PAS President Says That Those Who Favour English Over Bahasa Melayu Are Trapped In The Colonial Era

source: Culture Trip

The English language spread worldwide as the British Empire began colonising and broadening its authority in the 17th century. English was widely used in the colonies,  and native people were commonly expected to adapt to the situation and learn it.

As a result, it made its mark as today’s most widely spoken language with over 1.35 billion speakers worldwide and is regarded as the national language in 67 different countries. In multilingual countries like Malaysia, it has become a connecting language and a strong second language.

source: Pinterest

Domestically, the English language is incorporated into the syllabus of all students, some majoring in related courses such as TESL or literature. Public perception and corporations deem fluent English speakers intelligent as they associated the speakers with higher education as well.

However, that is always not the case.

According to PAS president Abdul Hadi Awang, those who endorse the use of English at the expense of Malay are still cocooned in the pre-independence era.

source: FMT

He stated that such Malaysians appeared to be ashamed to use their native language and placed a higher value on English.

“Despite being liberated from the shackles of the erstwhile colonial overlords, they are acting like slaves to the former colonial masters,” he wrote in the PAS publication Harakah.

“Dismiss the deluded narratives attempting to diminish the significance of the Malay language,” he urged.

Hadi asserted that these organisations were so intent on boosting English that they held meetings and made public statements in the language, whether on the ground or in the air.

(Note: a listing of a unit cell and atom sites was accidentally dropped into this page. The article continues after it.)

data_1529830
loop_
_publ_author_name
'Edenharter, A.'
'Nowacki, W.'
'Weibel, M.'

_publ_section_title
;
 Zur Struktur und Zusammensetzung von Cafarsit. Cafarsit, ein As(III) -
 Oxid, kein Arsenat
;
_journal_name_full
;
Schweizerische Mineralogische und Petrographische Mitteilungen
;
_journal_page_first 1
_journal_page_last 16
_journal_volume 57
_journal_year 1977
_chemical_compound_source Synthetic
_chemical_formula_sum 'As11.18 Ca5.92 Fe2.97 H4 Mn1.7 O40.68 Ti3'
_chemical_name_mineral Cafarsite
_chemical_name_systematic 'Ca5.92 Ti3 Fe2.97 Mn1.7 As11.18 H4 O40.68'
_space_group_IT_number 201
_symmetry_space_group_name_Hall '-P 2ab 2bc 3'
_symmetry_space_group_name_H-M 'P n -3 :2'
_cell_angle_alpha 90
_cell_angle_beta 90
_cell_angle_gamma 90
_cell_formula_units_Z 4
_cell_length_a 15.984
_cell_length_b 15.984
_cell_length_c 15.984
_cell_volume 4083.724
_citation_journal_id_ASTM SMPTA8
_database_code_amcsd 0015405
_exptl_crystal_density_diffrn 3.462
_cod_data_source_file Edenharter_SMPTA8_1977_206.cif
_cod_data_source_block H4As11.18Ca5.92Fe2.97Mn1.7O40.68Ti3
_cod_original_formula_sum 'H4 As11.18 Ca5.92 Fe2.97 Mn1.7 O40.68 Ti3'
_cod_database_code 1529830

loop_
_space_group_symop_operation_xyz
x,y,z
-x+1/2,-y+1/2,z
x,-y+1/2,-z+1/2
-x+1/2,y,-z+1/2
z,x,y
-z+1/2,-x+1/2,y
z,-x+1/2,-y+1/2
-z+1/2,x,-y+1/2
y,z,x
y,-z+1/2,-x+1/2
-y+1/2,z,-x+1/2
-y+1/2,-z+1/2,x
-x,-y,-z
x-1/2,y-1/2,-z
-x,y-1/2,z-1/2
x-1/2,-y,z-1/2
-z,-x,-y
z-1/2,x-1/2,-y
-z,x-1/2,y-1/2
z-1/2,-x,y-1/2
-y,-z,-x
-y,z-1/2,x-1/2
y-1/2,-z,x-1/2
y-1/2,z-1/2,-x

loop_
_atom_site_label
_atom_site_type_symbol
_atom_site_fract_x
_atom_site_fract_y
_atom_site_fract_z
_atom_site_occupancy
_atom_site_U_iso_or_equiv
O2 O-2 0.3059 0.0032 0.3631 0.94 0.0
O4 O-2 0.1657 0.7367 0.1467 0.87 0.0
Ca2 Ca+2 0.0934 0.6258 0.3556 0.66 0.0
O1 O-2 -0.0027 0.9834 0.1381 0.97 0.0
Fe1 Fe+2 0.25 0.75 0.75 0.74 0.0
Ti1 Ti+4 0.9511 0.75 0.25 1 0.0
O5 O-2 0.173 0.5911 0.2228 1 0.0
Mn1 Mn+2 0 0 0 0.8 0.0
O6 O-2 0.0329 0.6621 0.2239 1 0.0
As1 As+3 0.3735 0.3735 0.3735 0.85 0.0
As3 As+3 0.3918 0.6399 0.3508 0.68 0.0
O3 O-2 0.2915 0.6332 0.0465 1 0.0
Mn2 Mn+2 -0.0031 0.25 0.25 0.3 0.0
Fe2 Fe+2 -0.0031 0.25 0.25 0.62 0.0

He went on to say that many billboards, adverts, and street signs are still in English, adding that even the roads were christened after English words despite most people not speaking the language fluently.

source: Commons

Over the years, many Malaysian authoritative figures have stressed on the importance of maintaining Bahasa Melayu as our national language.

The government recently announced that the Dewan Bahasa dan Pustaka (DBP) Act 1959 would be modified to allow the state to take action towards those who disparage the native language by instituting an RM50,000 fine or a jail sentence.

DBP chairman Awang Sariyan noted that these are among the elements suggested in the act’s legislative changes, which are now in the late phases of debate.

Subsequently, former international trade and industry minister Rafidah Aziz was one of those who critiqued the government’s guideline which urged civil servants to use Malay in all domestic and international communications.

source: Malay Mail

Prime Minister Ismail Sabri Yaakob defended the move, claiming that it was done to fortify the Malay language. He also declared that there was no purpose for Malaysians to be incapable of speaking the national language.

The PM also stated that countries such as France, Germany, and Japan communicate in their mother tongue and have still managed to demonstrate success and progression with minimal concerns.

Meanwhile, netizens have argued that the use of the English language was a sign of the country’s modernity and eased communications with other nations, including foreigners such as students and workers who hail from varying countries.

Some also noted that proficiency in English does not hinder one from speaking their native language and that the same value could be placed on both languages.